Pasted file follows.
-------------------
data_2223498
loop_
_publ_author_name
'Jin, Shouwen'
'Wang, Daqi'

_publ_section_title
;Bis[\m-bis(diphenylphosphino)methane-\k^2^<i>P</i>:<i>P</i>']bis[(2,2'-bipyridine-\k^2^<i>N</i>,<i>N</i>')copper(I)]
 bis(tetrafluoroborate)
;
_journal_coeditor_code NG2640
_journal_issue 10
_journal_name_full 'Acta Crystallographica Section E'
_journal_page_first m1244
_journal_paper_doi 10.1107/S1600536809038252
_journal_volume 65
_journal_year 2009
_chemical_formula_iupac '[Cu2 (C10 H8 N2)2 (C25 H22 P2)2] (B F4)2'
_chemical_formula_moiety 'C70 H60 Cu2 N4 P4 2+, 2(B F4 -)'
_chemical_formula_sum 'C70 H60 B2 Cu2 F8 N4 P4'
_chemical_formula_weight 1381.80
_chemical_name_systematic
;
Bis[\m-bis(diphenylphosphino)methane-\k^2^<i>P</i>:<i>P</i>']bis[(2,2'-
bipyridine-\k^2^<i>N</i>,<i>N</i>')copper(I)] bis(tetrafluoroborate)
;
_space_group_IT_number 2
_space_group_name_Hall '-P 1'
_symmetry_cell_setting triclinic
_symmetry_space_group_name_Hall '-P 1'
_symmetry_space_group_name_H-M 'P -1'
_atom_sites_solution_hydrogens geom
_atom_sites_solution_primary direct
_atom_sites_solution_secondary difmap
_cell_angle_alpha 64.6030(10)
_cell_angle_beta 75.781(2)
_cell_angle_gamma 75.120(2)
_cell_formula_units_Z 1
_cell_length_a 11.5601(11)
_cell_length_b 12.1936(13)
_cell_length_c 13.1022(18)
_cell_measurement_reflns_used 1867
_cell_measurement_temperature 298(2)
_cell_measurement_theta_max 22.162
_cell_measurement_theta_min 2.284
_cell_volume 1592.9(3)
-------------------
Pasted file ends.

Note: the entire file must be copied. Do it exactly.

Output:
data_2223498
loop_
_publ_author_name
'Jin, Shouwen'
'Wang, Daqi'

_publ_section_title
;Bis[\m-bis(diphenylphosphino)methane-\k^2^<i>P</i>:<i>P</i>']bis[(2,2'-bipyridine-\k^2^<i>N</i>,<i>N</i>')copper(I)]
 bis(tetrafluoroborate)
;
_journal_coeditor_code NG2640
_journal_issue 10
_journal_name_full 'Acta Crystallographica Section E'
_journal_page_first m1244
_journal_paper_doi 10.1107/S1600536809038252
_journal_volume 65
_journal_year 2009
_chemical_formula_iupac '[Cu2 (C10 H8 N2)2 (C25 H22 P2)2] (B F4)2'
_chemical_formula_moiety 'C70 H60 Cu2 N4 P4 2+, 2(B F4 -)'
_chemical_formula_sum 'C70 H60 B2 Cu2 F8 N4 P4'
_chemical_formula_weight 1381.80
_chemical_name_systematic
;
Bis[\m-bis(diphenylphosphino)methane-\k^2^<i>P</i>:<i>P</i>']bis[(2,2'-
bipyridine-\k^2^<i>N</i>,<i>N</i>')copper(I)] bis(tetrafluoroborate)
;
_space_group_IT_number 2
_space_group_name_Hall '-P 1'
_symmetry_cell_setting triclinic
_symmetry_space_group_name_Hall '-P 1'
_symmetry_space_group_name_H-M 'P -1'
_atom_sites_solution_hydrogens geom
_atom_sites_solution_primary direct
_atom_sites_solution_secondary difmap
_cell_angle_alpha 64.6030(10)
_cell_angle_beta 75.781(2)
_cell_angle_gamma 75.120(2)
_cell_formula_units_Z 1
_cell_length_a 11.5601(11)
_cell_length_b 12.1936(13)
_cell_length_c 13.1022(18)
_cell_measurement_reflns_used 1867
_cell_measurement_temperature 298(2)
_cell_measurement_theta_max 22.162
_cell_measurement_theta_min 2.284
_cell_volume 1592.9(3)